What kind of daughter was she? ... You have two. You also have Anita.
Yes. She was very thoughtful. She would get me things. She would lie on the sofa and we would play bike rides with our feet. ... We would put our feet together, and bike ride, bicycle ride.
How old [was she] when you started that?
About elementary. ... Up until last, that we would still do it. ... She would come down and lie down beside me. I could feel her body and sometimes I'd feel that, it would make me cry, but I feel it.

What were some of the favorite things you would enjoy doing with her?
Oh, shopping. Window shopping. And we just liked, going places together.
You heard Donnell testify does that still take place today?
Not like it was, no.
Did that change, after her death?
Oh yes. After her death, I didn't want to go anyplace. I couldn't stand to see nieces, nephews, any of her friends. I just got into a shell. I was just to the doctors and back to home.

She had various medical issues.

You've also been coming to court over the last six years or so?
Why is it so important to you to come over and over again over the course of the last several years?
Because I love her and I miss her. And I just wanted her to know that we still love her.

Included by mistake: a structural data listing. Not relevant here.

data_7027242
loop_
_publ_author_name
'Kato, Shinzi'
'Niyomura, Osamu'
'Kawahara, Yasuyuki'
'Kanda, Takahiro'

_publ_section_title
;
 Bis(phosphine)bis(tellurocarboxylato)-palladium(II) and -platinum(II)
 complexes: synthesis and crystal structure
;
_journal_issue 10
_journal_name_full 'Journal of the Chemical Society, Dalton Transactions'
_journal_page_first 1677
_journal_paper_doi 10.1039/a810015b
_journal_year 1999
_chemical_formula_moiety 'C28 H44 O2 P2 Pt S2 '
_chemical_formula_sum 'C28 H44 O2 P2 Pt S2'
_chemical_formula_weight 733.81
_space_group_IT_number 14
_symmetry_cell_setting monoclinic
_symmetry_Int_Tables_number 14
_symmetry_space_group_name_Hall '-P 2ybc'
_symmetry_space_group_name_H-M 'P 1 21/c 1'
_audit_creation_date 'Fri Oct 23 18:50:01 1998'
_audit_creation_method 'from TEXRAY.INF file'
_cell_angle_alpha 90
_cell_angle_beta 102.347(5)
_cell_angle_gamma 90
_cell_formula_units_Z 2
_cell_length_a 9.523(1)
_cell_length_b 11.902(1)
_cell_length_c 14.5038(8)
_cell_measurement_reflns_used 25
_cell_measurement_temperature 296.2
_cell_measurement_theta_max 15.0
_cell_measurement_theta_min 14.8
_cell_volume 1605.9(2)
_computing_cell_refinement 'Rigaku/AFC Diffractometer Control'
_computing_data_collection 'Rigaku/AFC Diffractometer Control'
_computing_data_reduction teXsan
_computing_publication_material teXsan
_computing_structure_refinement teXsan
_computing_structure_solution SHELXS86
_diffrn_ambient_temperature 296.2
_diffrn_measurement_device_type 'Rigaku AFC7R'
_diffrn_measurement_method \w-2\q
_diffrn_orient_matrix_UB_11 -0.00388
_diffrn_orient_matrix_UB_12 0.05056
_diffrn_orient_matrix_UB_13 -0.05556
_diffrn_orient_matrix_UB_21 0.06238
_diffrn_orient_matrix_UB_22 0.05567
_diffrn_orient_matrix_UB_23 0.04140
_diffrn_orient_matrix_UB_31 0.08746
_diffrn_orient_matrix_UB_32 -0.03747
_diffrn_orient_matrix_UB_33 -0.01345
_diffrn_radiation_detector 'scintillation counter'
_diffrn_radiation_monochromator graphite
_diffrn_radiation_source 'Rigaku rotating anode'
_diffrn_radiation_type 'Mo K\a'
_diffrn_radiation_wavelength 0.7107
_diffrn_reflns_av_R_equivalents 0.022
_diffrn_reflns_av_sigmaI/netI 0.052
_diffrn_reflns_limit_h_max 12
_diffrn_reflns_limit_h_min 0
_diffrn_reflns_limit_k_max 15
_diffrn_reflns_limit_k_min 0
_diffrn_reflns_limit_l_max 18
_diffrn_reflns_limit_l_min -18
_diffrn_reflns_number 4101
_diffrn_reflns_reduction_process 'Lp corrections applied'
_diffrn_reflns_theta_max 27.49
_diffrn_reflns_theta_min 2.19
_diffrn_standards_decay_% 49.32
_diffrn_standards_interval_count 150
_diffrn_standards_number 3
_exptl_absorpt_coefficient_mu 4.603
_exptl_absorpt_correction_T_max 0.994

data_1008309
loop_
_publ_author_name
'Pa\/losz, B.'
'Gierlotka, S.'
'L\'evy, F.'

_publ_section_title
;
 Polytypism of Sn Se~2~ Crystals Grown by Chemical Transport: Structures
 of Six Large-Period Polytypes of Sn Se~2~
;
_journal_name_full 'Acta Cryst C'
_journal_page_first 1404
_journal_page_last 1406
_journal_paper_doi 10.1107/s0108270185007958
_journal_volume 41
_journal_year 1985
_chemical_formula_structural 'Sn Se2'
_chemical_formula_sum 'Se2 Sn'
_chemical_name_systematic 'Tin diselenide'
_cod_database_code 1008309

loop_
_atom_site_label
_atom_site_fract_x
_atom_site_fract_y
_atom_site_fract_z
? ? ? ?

How is it that you learned of her death?
I came home from work one day and my house, I saw a lot of cars. And when I put my key in the lock and opened the door ... and I knew I wasn't going to have a part or anything. I just looked at their faces and knew, that something was wrong, since I hadn't seen my daughter in a few days.
She had disappeared?
Then my husband told me what had happened.

When did you learn how she had died?
Oh, I don't recall. I think, um, maybe in the paper, or magazine.
The newspaper, the media?
Was that back in the time when Porter told your, or the fact that your baby was gone?
It was a while after that, he told me that.
Who planned her funeral?
Did you participate in the planning?
I couldn't.
Did you attend?

What was it like as a parent, as ... what is it like to bury your youngest daughter?
It was hard. It was very hard. ... There were times that I didn't want to be here.
You mean, here on earth?
But you had other children and a husband?
So you had to go on?
How long did it take for you to deal with your grief?
Going back and forth to the doctor, and talking to my husband.
Did that help at all?
Oh yes, but the hurt is still there.
I want to show you some photographs as well. She identifies photos of her children, in various stages of their lives together. There are photos where Alicia was a baby, and older at Christmas time, and sitting on Santa's lap.  More photos, showing the children together.
Did your two daughters, did they have a close relationship?